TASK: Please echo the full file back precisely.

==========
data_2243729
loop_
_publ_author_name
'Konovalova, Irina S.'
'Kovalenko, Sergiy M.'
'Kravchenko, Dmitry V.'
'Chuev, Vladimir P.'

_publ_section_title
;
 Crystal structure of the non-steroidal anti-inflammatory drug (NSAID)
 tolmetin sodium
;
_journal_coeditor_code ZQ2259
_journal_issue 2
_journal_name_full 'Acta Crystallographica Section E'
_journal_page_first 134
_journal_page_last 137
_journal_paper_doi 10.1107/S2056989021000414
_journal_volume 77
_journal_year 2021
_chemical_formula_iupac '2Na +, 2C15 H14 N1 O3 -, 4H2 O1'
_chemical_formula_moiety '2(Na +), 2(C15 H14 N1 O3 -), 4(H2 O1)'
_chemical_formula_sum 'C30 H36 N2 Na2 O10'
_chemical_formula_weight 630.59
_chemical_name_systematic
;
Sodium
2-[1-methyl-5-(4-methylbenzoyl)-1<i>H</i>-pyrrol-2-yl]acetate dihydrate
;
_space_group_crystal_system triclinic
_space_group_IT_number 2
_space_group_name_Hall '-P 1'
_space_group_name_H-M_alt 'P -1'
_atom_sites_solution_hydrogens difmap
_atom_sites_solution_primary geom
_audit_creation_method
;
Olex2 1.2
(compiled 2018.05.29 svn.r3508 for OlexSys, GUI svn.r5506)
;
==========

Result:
data_2243729
loop_
_publ_author_name
'Konovalova, Irina S.'
'Kovalenko, Sergiy M.'
'Kravchenko, Dmitry V.'
'Chuev, Vladimir P.'

_publ_section_title
;
 Crystal structure of the non-steroidal anti-inflammatory drug (NSAID)
 tolmetin sodium
;
_journal_coeditor_code ZQ2259
_journal_issue 2
_journal_name_full 'Acta Crystallographica Section E'
_journal_page_first 134
_journal_page_last 137
_journal_paper_doi 10.1107/S2056989021000414
_journal_volume 77
_journal_year 2021
_chemical_formula_iupac '2Na +, 2C15 H14 N1 O3 -, 4H2 O1'
_chemical_formula_moiety '2(Na +), 2(C15 H14 N1 O3 -), 4(H2 O1)'
_chemical_formula_sum 'C30 H36 N2 Na2 O10'
_chemical_formula_weight 630.59
_chemical_name_systematic
;
Sodium
2-[1-methyl-5-(4-methylbenzoyl)-1<i>H</i>-pyrrol-2-yl]acetate dihydrate
;
_space_group_crystal_system triclinic
_space_group_IT_number 2
_space_group_name_Hall '-P 1'
_space_group_name_H-M_alt 'P -1'
_atom_sites_solution_hydrogens difmap
_atom_sites_solution_primary geom
_audit_creation_method
;
Olex2 1.2
(compiled 2018.05.29 svn.r3508 for OlexSys, GUI svn.r5506)
;